Forbes bows out

Publisher stops the press after finishing third in Delaware, Buchanan ruminates on fascism

Published February 9, 2000 6:52PM (EST)

After finishing a disappointing third in the Delaware primary -- and after spending more than five years and $60 million of his personal wealth chasing the presidency -- publisher Steve Forbes dropped out Wednesday morning. The two front-runners quickly began flirting with Forbes supporters.

While George W. Bush sheepishly declared that he was, "honored by the vote" that won him 51 percent of the Delaware primary, John McCain capped the day with his own bit of understatement. "I'm extremely surprised and pleased that we'd get this kind of vote in a state we never visited," said McCain of his 25 percent.

Morris comes up for air
Dick Morris' latest gem of wisdom? It's the independents, stupid. Morris says that Nixon's old rule -- run to the extreme in primary season but run to the middle once you're out -- no longer holds true. Now, the partisans no longer control the primaries.

McCain campaign to stage IPO?
Just when you thought that all the Internet angles of campaign 2000 were played out, the McCain campaign reports that it has raised $2.2 million and lured 26,000 new volunteers to his campaign since his New Hampshire victory through his Web site. The Washington Post also reports that Bush campaign manager Karl Rove didn't want to rely much on Internet campaigning because he was skeptical of its impact. Rove is a direct-mail expert.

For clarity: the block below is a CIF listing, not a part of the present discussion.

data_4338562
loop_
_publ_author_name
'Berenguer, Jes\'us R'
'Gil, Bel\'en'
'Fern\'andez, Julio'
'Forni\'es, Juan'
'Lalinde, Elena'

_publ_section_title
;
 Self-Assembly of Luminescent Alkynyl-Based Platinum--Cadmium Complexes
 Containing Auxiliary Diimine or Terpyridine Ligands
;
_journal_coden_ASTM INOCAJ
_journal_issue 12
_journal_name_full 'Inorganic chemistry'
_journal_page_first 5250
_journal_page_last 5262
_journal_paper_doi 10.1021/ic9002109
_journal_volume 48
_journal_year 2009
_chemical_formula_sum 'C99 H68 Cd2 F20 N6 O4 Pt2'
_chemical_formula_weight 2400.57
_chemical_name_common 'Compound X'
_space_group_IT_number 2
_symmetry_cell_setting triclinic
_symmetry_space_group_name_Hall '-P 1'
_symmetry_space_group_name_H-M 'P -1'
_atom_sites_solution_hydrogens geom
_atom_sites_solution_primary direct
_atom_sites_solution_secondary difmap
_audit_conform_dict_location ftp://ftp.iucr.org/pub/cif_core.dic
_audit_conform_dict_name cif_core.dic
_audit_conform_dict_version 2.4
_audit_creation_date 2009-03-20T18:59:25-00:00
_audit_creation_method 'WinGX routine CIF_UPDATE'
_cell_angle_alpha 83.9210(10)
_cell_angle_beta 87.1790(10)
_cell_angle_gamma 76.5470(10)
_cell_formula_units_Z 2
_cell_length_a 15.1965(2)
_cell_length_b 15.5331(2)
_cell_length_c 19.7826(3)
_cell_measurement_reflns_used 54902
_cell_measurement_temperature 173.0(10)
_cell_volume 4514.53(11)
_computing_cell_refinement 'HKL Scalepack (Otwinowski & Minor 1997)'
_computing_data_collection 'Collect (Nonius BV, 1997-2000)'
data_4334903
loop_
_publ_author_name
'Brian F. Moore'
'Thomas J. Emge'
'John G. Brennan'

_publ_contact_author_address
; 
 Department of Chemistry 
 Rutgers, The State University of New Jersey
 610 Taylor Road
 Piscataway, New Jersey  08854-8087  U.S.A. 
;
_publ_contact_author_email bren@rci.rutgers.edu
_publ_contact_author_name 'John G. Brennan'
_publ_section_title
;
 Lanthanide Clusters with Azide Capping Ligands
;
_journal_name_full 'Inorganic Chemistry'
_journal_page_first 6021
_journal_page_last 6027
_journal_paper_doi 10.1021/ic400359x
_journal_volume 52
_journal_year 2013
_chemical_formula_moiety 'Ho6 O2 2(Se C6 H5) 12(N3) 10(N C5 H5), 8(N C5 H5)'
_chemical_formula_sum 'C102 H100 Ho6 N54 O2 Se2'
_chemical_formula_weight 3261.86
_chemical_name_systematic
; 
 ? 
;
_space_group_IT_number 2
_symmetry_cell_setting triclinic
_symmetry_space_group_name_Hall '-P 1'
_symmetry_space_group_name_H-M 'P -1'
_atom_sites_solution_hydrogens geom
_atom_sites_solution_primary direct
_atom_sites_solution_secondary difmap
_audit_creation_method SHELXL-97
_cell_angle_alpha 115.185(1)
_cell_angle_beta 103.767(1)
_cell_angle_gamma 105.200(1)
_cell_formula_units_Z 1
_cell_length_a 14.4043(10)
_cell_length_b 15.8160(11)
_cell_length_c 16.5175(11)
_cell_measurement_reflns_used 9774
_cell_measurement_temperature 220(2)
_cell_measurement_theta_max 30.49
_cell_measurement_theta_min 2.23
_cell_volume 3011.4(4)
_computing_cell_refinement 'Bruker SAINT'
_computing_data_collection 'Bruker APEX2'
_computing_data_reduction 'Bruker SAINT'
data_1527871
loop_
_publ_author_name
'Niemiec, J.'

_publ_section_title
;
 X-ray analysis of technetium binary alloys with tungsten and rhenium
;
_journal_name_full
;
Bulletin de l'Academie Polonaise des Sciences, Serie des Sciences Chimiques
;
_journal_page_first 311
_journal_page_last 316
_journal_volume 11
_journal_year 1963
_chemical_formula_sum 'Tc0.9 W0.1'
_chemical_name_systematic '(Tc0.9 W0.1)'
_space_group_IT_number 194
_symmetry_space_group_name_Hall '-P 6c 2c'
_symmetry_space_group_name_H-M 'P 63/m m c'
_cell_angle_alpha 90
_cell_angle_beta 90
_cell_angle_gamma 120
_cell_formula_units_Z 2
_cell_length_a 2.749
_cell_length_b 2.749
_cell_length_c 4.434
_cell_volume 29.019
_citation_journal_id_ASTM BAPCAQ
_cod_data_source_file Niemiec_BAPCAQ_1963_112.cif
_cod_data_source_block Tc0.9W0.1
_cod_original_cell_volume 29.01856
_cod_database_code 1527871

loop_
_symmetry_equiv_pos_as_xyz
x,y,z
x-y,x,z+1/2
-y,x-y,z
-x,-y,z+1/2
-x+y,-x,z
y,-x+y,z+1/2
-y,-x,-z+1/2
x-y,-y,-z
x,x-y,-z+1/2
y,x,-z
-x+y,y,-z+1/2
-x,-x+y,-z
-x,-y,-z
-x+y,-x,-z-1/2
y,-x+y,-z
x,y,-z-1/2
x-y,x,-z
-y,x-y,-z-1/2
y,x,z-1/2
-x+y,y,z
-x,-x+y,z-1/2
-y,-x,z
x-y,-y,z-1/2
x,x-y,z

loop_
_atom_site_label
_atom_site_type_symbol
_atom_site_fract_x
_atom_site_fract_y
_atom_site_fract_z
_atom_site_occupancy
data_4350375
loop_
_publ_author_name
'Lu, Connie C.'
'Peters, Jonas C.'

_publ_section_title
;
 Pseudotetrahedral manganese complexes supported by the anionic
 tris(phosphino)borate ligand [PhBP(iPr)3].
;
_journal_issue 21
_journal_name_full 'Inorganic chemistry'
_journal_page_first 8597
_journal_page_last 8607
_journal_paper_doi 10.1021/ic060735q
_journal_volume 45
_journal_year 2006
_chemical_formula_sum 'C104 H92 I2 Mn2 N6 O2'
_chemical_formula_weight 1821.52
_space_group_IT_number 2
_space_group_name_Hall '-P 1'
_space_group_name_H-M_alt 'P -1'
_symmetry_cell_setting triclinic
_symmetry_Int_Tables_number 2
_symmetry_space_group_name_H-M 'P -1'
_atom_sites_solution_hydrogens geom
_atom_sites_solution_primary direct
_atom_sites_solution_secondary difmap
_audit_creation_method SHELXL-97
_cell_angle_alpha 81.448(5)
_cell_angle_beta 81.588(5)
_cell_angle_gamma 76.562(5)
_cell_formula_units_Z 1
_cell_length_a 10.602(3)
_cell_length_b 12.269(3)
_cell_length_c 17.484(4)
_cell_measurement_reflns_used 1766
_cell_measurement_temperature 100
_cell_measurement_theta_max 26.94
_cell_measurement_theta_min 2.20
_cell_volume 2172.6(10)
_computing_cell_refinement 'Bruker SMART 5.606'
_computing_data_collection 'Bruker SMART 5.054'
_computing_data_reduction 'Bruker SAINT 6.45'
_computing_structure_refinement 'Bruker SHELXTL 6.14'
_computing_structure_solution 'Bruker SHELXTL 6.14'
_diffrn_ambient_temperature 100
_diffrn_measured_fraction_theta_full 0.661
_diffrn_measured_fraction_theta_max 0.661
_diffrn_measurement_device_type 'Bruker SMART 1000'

No lasting embrace
Just last month, Bush and McCain embraced before a debate and swore not to campaign negatively. Now, with Bush cracking wise that he's the "reformer with results," and McCain saying that Bush "twists the truth like Clinton," that televised clinch is a quick-fading memory. Now, acrimonious allegations rule the day, according to the New York Times. Bush says, "It's sad, isn't it? The true nature of John McCain evidently is coming out." McCain says, "I was embraced! I didn't know that we knew each other that well! He said, 'You're my buddy. You're running a great campaign. I'm proud of you.' We were 30 points behind. Now, all of a sudden, he's turned into Mr. Hyde." Maybe Alan Keyes is right about the United States being in the midst of a moral collapse.

The Bush campaign is now referring to McCain as "Chairman McCain," a reference to McCain's position on the Senate Commerce Committee, a job the Bush campaign really wants to emphasize now that it's hell-bent on portraying George W. as the true outsider.

Buchanan enraged by American fascism
Pat Buchanan continues to mix it up. The Associated Press reports that Tuesday night the Reform Party candidate said that Freedom Party leader Joerg Haider posed no threat to the European Union or the United States and went on to say that, by censuring Austria, the governments had "willingly climbed into bed with genuine fascists and people who are Stalinists and communists."

"His style of delivery is wanting. I think it's very long and sober... He should play with himself more."
Spalding Gray, actor and monologist, on the Al Gore style of speaking.

By Max Garrone

Max Garrone is Salon's Vice President for Operations.

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